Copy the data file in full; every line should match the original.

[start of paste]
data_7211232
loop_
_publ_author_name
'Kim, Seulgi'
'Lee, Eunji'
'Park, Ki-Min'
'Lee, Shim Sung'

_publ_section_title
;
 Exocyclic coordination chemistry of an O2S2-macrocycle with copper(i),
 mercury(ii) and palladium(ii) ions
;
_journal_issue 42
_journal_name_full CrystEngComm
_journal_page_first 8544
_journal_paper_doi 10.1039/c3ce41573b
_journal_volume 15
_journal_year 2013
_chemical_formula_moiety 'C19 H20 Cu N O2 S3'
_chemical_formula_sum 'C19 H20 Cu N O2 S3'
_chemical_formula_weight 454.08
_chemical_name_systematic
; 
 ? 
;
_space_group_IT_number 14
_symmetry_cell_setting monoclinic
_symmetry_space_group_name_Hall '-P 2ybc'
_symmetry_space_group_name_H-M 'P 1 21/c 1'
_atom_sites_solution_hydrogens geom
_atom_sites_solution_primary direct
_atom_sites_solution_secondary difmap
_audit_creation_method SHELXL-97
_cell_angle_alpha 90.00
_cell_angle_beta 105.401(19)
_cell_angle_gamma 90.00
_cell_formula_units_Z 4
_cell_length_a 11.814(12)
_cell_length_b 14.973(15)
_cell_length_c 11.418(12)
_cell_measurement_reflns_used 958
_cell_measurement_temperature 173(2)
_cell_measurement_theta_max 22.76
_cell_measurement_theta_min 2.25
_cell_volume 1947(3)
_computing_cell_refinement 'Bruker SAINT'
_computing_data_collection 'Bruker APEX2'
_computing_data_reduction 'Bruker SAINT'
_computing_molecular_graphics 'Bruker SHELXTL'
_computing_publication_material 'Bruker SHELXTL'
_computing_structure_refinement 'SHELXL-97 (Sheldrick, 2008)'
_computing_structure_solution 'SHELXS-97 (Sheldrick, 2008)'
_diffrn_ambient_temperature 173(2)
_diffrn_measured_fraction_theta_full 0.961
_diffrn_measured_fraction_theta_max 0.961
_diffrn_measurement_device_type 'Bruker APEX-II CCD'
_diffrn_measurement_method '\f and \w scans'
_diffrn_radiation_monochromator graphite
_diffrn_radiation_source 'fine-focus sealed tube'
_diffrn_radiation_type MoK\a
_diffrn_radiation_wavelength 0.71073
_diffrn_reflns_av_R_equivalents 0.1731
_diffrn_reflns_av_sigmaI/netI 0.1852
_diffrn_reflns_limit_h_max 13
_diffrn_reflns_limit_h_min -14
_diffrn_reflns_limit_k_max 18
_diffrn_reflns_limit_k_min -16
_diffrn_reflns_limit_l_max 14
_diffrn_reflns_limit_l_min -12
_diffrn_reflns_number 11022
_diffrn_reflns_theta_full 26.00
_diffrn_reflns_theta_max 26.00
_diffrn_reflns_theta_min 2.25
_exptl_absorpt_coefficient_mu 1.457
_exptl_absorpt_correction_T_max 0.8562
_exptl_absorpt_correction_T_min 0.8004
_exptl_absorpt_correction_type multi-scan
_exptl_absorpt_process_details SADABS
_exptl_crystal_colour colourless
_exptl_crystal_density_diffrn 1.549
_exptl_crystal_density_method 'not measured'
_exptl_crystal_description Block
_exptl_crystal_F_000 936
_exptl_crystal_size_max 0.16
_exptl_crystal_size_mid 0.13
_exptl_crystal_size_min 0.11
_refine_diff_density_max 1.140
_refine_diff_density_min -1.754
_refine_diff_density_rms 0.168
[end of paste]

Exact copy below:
data_7211232
loop_
_publ_author_name
'Kim, Seulgi'
'Lee, Eunji'
'Park, Ki-Min'
'Lee, Shim Sung'

_publ_section_title
;
 Exocyclic coordination chemistry of an O2S2-macrocycle with copper(i),
 mercury(ii) and palladium(ii) ions
;
_journal_issue 42
_journal_name_full CrystEngComm
_journal_page_first 8544
_journal_paper_doi 10.1039/c3ce41573b
_journal_volume 15
_journal_year 2013
_chemical_formula_moiety 'C19 H20 Cu N O2 S3'
_chemical_formula_sum 'C19 H20 Cu N O2 S3'
_chemical_formula_weight 454.08
_chemical_name_systematic
; 
 ? 
;
_space_group_IT_number 14
_symmetry_cell_setting monoclinic
_symmetry_space_group_name_Hall '-P 2ybc'
_symmetry_space_group_name_H-M 'P 1 21/c 1'
_atom_sites_solution_hydrogens geom
_atom_sites_solution_primary direct
_atom_sites_solution_secondary difmap
_audit_creation_method SHELXL-97
_cell_angle_alpha 90.00
_cell_angle_beta 105.401(19)
_cell_angle_gamma 90.00
_cell_formula_units_Z 4
_cell_length_a 11.814(12)
_cell_length_b 14.973(15)
_cell_length_c 11.418(12)
_cell_measurement_reflns_used 958
_cell_measurement_temperature 173(2)
_cell_measurement_theta_max 22.76
_cell_measurement_theta_min 2.25
_cell_volume 1947(3)
_computing_cell_refinement 'Bruker SAINT'
_computing_data_collection 'Bruker APEX2'
_computing_data_reduction 'Bruker SAINT'
_computing_molecular_graphics 'Bruker SHELXTL'
_computing_publication_material 'Bruker SHELXTL'
_computing_structure_refinement 'SHELXL-97 (Sheldrick, 2008)'
_computing_structure_solution 'SHELXS-97 (Sheldrick, 2008)'
_diffrn_ambient_temperature 173(2)
_diffrn_measured_fraction_theta_full 0.961
_diffrn_measured_fraction_theta_max 0.961
_diffrn_measurement_device_type 'Bruker APEX-II CCD'
_diffrn_measurement_method '\f and \w scans'
_diffrn_radiation_monochromator graphite
_diffrn_radiation_source 'fine-focus sealed tube'
_diffrn_radiation_type MoK\a
_diffrn_radiation_wavelength 0.71073
_diffrn_reflns_av_R_equivalents 0.1731
_diffrn_reflns_av_sigmaI/netI 0.1852
_diffrn_reflns_limit_h_max 13
_diffrn_reflns_limit_h_min -14
_diffrn_reflns_limit_k_max 18
_diffrn_reflns_limit_k_min -16
_diffrn_reflns_limit_l_max 14
_diffrn_reflns_limit_l_min -12
_diffrn_reflns_number 11022
_diffrn_reflns_theta_full 26.00
_diffrn_reflns_theta_max 26.00
_diffrn_reflns_theta_min 2.25
_exptl_absorpt_coefficient_mu 1.457
_exptl_absorpt_correction_T_max 0.8562
_exptl_absorpt_correction_T_min 0.8004
_exptl_absorpt_correction_type multi-scan
_exptl_absorpt_process_details SADABS
_exptl_crystal_colour colourless
_exptl_crystal_density_diffrn 1.549
_exptl_crystal_density_method 'not measured'
_exptl_crystal_description Block
_exptl_crystal_F_000 936
_exptl_crystal_size_max 0.16
_exptl_crystal_size_mid 0.13
_exptl_crystal_size_min 0.11
_refine_diff_density_max 1.140
_refine_diff_density_min -1.754
_refine_diff_density_rms 0.168